These are a symbol in tribute to the great agricultural production program in the College of Farming. Stanhope State is a true ag school through and through. And through the ingenuity and results that our students made in both in the classroom and the field, are the standards of modern farming across the United States and the entire World.



Everyone is aware of the rich Scandinavian heritage across the region and this is another nod to that. In fact, the original unofficial nickname of the athletic teams and traditions on campus was the “Warriors,” as in a Viking warrior. It wasn’t until 1958, a year after the very first Watermelon Day, due to the overwhelming success and community pride, the student body voted to establish the school’s official mascot as the “Watermelon Warriors.” More on that in a few.

The influence of the heavy Swedish and Norwegian heritage is very well established in Stanhope State traditions today. No surprise, most of them include food! In all campus cafeterias, they have been serving Swedish Meatballs and the casserole of the day way before Ikea made it a staple in their stores. No matter what is on the menus of the day, you can always get a plate of meatballs and gravy sauce, and the casserole of the day that has brought smiles to hungry students for decades. It’s also not considered an official sanctioned alumni association events without these dishes being served. There are unofficial events too, which were documented on ESPN and ABC while games of the week brought tailgaters in the parking lots of Stanhope Park Stadium serving their best family recipes to fans and friends alike. Lee Corso loves the Swedish meat balls and the tater tot casserole everytime when College Gameday is on campus.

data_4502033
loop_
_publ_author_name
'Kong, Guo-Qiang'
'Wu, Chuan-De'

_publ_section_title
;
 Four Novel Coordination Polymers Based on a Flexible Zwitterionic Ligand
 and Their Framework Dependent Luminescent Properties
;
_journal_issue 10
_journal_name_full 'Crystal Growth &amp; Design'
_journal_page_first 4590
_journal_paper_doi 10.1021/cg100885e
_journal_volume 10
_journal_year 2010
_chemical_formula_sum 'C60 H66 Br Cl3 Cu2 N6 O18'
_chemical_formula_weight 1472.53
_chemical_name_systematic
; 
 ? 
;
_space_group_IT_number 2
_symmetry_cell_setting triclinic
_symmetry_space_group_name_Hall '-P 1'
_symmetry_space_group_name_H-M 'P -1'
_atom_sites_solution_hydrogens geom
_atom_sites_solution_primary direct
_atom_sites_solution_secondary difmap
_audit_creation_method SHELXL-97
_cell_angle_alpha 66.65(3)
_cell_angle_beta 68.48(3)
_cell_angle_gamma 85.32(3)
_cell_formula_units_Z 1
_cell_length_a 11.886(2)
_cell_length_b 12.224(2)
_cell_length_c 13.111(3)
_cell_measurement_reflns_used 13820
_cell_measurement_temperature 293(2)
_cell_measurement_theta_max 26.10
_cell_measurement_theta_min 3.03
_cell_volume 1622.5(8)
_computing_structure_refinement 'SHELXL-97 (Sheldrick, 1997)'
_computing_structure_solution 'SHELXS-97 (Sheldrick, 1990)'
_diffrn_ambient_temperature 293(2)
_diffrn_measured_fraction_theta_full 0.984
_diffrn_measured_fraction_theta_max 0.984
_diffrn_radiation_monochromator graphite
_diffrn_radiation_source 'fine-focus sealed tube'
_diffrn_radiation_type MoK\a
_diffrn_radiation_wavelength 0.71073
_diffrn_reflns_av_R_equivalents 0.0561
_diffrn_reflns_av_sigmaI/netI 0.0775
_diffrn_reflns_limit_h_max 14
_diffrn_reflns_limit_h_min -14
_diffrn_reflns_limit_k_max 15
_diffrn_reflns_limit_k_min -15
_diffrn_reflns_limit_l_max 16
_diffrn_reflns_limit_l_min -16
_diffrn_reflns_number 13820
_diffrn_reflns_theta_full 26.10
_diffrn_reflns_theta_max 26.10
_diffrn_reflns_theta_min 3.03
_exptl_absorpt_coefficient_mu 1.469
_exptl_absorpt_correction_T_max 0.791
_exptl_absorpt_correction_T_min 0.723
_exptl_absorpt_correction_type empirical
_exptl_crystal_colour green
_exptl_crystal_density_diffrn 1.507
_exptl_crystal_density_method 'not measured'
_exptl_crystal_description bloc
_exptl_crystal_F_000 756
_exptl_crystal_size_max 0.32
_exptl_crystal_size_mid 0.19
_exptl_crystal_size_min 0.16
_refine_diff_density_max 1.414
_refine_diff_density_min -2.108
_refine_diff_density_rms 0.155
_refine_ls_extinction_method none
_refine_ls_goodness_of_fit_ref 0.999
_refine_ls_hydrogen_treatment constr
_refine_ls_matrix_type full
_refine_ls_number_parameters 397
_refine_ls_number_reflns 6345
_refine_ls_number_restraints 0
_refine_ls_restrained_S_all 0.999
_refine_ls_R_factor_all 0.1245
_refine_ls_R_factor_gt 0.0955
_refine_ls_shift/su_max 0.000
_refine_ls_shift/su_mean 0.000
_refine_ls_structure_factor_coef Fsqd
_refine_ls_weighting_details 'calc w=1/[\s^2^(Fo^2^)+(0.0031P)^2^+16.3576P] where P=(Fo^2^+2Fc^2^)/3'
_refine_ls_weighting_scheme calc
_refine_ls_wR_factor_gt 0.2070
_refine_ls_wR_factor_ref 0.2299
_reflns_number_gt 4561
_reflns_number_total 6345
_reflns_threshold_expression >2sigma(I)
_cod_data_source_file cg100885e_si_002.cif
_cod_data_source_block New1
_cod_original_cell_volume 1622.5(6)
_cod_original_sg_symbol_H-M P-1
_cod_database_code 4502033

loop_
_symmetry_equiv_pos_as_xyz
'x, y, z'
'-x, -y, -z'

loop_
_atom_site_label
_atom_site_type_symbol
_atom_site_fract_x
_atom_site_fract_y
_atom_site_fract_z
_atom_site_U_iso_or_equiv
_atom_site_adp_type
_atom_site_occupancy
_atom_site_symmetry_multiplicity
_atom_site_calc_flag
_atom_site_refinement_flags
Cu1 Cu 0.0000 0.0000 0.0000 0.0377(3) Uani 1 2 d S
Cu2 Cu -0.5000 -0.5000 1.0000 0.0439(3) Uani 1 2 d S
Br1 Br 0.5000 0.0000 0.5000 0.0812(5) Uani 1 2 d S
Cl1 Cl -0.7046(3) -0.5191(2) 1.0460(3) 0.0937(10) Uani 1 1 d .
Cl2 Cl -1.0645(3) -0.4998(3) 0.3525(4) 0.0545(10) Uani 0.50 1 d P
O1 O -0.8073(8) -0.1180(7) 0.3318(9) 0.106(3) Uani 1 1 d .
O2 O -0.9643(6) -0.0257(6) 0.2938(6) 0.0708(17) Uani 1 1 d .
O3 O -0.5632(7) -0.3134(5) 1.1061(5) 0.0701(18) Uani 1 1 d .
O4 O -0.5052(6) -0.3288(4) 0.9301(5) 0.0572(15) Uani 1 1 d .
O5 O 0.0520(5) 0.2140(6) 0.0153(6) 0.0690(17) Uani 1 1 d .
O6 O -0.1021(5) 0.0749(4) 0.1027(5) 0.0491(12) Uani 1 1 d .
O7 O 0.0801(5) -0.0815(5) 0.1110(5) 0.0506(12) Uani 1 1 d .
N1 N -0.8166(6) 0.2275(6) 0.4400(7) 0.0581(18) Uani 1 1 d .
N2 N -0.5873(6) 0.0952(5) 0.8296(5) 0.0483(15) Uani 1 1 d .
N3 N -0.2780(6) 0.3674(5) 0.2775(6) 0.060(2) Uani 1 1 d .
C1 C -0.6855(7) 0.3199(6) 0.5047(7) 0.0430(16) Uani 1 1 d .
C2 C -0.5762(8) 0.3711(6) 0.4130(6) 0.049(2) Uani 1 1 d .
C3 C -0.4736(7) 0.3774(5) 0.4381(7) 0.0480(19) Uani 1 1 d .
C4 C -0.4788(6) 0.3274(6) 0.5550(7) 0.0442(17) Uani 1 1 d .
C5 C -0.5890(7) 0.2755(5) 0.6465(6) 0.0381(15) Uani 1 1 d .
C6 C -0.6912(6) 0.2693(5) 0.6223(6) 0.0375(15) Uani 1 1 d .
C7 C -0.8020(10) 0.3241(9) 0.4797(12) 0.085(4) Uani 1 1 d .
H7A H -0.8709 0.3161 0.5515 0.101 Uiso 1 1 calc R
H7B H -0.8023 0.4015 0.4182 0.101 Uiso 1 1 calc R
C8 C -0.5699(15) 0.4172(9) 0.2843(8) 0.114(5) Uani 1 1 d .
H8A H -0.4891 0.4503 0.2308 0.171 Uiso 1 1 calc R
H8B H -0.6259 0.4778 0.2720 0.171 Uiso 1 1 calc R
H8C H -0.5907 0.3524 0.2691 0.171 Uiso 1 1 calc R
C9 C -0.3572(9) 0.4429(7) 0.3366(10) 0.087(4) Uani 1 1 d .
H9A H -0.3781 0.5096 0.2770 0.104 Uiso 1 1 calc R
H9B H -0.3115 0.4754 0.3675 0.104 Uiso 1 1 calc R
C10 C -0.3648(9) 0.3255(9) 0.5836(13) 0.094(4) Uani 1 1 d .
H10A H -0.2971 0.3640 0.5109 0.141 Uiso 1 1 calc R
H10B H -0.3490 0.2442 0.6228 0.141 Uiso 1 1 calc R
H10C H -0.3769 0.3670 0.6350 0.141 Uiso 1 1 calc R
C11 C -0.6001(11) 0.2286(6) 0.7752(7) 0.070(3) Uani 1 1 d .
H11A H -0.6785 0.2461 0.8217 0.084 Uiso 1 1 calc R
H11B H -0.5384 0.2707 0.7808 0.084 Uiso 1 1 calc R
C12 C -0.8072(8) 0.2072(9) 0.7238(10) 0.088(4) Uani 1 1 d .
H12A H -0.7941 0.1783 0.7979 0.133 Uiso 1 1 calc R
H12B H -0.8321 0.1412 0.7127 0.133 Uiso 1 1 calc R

At Homecoming, other than the parade and crowning of school royalty, the big event is the lutefisk eating contest. Both students and locals compete as to who can eat the most salt cured, smelly fish in a limited amount of time. The popularity of this tradition seems to get bigger and bigger every year and is always before the big bonfire and hotdog roast the Friday night before the Homecoming football game.

Then there’s Finals Week every semester where local volunteers bake the good stuff. And by good stuff, this means kringla. And for those hard-working students, it’s just a quarter, and is available at all campus cafeterias with a cup of coffee. Even in the era of Starbucks and fancy coffee houses, this is still a quarter. The tradition started with a local women’s coffee group who appreciated their commitment to educational excellence. In 1950, for a nickel in the campus cafeterias, students got unlimited coffee and kringla. Of course inflation came and went, so now it’s 25 cents. And because that same women;s coffee group is generous with both their time and enthusiasm, that price is freezed indefinately. Still, not a bad deal for study time fuel, right?